Ahead of the 30th anniversary of St Mirren’s last Scottish Cup triumph, Tony Fitzpatrick says the class of 2017 have the chance to match the heroes of 1987 and go down in Saints' folklore by securing Championship survival.

Speaking in Paisley Town Hall at another 30th anniversary celebration, of the Paisley Beer Festival, Fitzpatrick knows all too well Saints fans haven't had far too look for an excuse to sink a few extra pints this season.

The Buddies chief executive watched on anxiously as St Mirren took 15 games to win a league tie, and he admits there were times he thought his beloved club were destined for the 'oblivion' of League One.

But since February, manager Jack Ross has led Saints back from the brink with just one defeat in 11 games, hauling them out of the Championship relegation zone for the first time since September.

If they can negotiate the final three games of the season and still be there after the final fixture on May 6 against champions Hibs at Easter Road, the champagne will be flowing and celebrations will last long into the night in Paisley. And Fitzpatrick believes Ross' side's near miraculous recovery would be ranked amongst the club’s finest achievements if they can finish the job.

He said: "Make no mistake about it, it is incredible, it is up there with a miracle if we get out this.

“There are still three hard games to go but you would like to think we could do it because you see the momentum and you see the way the team is playing.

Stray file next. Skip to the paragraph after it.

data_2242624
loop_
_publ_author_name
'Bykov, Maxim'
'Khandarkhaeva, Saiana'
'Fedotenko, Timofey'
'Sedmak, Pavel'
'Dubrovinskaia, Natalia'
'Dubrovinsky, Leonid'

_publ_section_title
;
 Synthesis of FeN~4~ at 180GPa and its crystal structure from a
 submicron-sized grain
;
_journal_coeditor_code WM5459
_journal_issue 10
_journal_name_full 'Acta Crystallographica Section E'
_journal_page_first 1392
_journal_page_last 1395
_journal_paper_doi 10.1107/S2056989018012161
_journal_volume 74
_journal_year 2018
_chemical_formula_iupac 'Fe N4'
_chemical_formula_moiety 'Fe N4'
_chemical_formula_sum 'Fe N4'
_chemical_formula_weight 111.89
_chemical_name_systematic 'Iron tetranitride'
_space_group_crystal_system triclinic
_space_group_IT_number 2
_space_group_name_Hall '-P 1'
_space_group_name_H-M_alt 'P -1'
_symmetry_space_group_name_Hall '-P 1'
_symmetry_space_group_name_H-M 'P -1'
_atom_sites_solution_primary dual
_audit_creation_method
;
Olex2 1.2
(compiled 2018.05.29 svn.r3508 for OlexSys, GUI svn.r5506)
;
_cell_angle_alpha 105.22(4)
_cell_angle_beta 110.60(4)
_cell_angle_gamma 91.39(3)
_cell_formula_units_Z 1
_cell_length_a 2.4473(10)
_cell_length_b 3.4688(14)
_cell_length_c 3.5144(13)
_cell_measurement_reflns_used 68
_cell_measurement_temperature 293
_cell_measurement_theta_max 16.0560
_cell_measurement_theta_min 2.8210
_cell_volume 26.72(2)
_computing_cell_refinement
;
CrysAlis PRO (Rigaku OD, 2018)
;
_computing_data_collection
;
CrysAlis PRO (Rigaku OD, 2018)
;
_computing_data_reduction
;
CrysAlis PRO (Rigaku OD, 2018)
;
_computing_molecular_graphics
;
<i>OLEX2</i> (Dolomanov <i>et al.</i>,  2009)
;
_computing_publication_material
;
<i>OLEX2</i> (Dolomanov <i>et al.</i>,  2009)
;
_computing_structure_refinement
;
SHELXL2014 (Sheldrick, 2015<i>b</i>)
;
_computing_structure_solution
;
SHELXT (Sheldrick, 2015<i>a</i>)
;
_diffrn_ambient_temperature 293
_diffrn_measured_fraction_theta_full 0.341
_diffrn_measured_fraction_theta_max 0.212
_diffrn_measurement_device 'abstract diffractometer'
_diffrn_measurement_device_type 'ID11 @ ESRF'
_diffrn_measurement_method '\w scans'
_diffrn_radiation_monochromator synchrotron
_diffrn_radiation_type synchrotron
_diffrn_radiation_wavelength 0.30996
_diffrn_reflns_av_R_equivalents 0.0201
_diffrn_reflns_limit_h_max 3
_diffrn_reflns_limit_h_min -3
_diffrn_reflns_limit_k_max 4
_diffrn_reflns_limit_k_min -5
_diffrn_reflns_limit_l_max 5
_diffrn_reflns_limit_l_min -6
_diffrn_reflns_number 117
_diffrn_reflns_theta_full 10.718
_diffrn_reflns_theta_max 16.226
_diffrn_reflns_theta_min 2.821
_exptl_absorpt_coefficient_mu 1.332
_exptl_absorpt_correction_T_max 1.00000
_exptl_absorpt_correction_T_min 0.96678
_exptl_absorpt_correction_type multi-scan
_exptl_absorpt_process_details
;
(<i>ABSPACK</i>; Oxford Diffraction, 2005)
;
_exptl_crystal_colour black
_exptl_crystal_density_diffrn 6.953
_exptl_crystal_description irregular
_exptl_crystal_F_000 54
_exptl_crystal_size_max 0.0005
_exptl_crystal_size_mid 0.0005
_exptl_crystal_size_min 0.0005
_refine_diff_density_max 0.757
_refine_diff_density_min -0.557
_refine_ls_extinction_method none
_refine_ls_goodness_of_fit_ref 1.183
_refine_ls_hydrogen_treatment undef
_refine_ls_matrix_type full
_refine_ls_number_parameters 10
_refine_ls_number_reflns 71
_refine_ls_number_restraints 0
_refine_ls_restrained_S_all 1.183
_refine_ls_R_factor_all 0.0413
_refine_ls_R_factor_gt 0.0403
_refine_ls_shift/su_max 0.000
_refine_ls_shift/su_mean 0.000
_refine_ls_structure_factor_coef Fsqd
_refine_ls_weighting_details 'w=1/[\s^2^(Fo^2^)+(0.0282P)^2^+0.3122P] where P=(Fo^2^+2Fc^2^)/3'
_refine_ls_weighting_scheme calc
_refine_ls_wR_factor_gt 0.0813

“I'm not exaggerating, but if we escape this then it will be beyond what we achieved with the Scottish Cup because if you go down to that other league, that is oblivion to us as a club.

“If we escape this then it is one of the best things in our history as a club.”

The memories of the 87 final are still fresh for the former club captain and two-time manager. He suffered a broken jaw and a knee injury that season and only just recovered in time to feature in the 1-0 extra time win over Dundee United.

As he sits just yards away from the balcony from which the team held aloft the trophy in front of thousands of jubilant Saints fans, he insists he can see plenty of similarities between the cup-winning side and the squad Ross has put together after major surgery in January.

He said: “It is incredible to think looking out to the balcony that it has been 30 years – it has went by just like that.

“It was a really struggle for me to get to the cup final so it was great to make it.

“My big memory after the game was coming in to my family, spending the time with them. We then went on the team bus, I remember driving through Barrhead and then Paisley and the places were unbelievable. You really felt this meant something to the people.

“Standing out on that balcony was sensational that night, you couldn't see anywhere, it was just bodies up tress, lampposts the lot.

“In 1987 although we won the cup, we were struggling in the league. We went to three games to go to stay in the Premier League.

“We got beat by Rangers 3-0, we beat Hearts at Tynecastle, and we beat Dundee 1-0 at home to keep us in the Premier League. It is a very similar type of situation.

“From the 87 team to the team we have just now, I must admit I really enjoy watching this team. I really enjoyed playing in the 87 team but the team we have just now makes me really enjoy my football, I'm enjoying going to the games.”